One night we traveled over to Jenny’s, whose tiny green house sat directly behind two bars in the middle of a gravel parking lot. Her house was hidden from the neighborhood—as if it had been erected only for outsiders—parked in an alley with only tiny stones and broken glass for a yard. She had decided to have a party. In her own way, every night was a party. There were times when she would invite Merijn and me over, saying she was having a party, and it would be only us and her husband. “Where’s the party Jenny?” I would ask, annoyed that we had dropped our plans for her “party.” After about ten times of this, Merijn would say, “I’m not going to any more of Jenny’s parties unless it is a real party. This is madness.”
“Oh, I forgot to tell anyone,” she would say nonchalantly, taking a pull from a wine bottle. When she did have a party, she invited her friends—usually only a handful of people she identified with, including other musician types who stood on the outskirts of the mainstream, never wanting to put a toe into the flowing river of conformity.
That night, we arrived to a half-full house. The Shannon brothers, Tom and Dave, who made up 2/3 of the Cheater Slicks, were there, along with Jerry Wick, Ted Hattemer and his future wife Julie, and some of Jenny’s band mates. Later, Ron House showed up with Mark Eitzel of American Music Club. Jenny was dressed in a thrift store evening gown with long, fake diamond pearls hanging deep into her formidable cleavage and her husband, Dave, was wearing a black suit. There was a small waterfall in her living room that she had dragged from a dumpster and her walls were adorned with black-and-white photos that she had ripped from old Life magazines and her own paintings of odd looking women with large heads and thin bodies. Edo was impressed. He turned to me and said, “Wow, she is really some artist-type person. I always got the impression she was just a drunkard.” Later, as she turned on her fog machine, smoke rolled from her basement practice space and the cocaine she snorted in the bedroom lit a fire in her belly. The drunken absurdist Jenny took over, with her new record blaring from the speakers all the while. I asked Edo that night if he would do the artwork for the record.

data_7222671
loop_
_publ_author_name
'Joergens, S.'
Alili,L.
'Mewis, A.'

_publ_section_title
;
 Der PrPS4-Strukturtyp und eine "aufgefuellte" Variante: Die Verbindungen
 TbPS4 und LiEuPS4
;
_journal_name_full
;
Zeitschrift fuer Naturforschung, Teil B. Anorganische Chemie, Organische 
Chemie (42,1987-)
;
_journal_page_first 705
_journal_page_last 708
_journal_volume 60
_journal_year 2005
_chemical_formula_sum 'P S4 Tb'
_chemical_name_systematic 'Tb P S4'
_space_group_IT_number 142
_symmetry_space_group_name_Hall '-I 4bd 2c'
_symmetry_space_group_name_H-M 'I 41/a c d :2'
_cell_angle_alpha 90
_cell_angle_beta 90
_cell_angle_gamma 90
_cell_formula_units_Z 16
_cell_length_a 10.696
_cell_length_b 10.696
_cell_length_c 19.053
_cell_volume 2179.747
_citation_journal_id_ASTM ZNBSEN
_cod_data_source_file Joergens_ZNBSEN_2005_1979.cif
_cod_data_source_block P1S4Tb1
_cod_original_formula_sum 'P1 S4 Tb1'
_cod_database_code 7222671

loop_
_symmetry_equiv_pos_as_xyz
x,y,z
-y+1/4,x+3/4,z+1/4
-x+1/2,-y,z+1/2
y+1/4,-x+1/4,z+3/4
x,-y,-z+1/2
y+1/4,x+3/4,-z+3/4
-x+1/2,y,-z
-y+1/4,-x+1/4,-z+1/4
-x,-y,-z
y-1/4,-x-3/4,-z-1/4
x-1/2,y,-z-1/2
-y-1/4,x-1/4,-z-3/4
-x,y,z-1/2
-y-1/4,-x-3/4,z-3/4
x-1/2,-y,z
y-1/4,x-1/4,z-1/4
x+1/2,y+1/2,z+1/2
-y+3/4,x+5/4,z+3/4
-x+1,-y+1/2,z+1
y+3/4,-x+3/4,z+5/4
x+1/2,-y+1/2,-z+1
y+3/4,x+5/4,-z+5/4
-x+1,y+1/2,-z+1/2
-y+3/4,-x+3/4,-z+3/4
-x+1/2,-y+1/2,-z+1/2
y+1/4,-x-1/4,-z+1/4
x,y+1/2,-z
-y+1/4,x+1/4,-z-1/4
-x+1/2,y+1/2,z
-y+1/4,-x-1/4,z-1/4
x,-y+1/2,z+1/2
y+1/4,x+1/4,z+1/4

Edo took his design work seriously; he was smart and deliberate in his work. He was careful and respectful of Jenny’s idea for the cover of Don’t Wait up For Me. I told him that I had never liked her idea for the cover of There’s A Bar Around the Corner…Assholes. This time, I wanted something that displayed the emotion of the music. He did a fine job. I then asked him to do the artwork for a record I had been trying to assemble for nearly eight years. I Stayed up All Night Listening to Records was intended to capture songwriters in their own element, without any assistance from others. The guidelines were that the song, the instruments, and the recording had to be done by each performer solo. For the most part this ended up being true, with the exception of a few recordings that people did in a studio. I asked a lot of musicians I greatly admired. Most were from Columbus, but I also asked several who I had come into contact with and respected. I asked too many musicians, and when I got to the studio to assemble the record I had to keep several artists who had submitted stuff off the final record. Two of the most notable deletions were Tim Easton and Paul K., who contributed a live band recording.
I wanted the artwork for I Stayed up All Night Listening to Records to pay homage to the Folkways records I had grown up with as a child. This would be hard to do, as it was only going to come out on compact disc—Revolver was not going to splurge for a double LP of mostly Midwestern songwriters. I gave Edo a copy of Dust Bowl Ballads by Woody Guthrie along with Music Time with Charity Bailey and Songs to Grow On. He came back a few weeks later with beautiful cover for the record that was humble and simple, but, most importantly, that was descriptive of the mostly simple four-track recordings.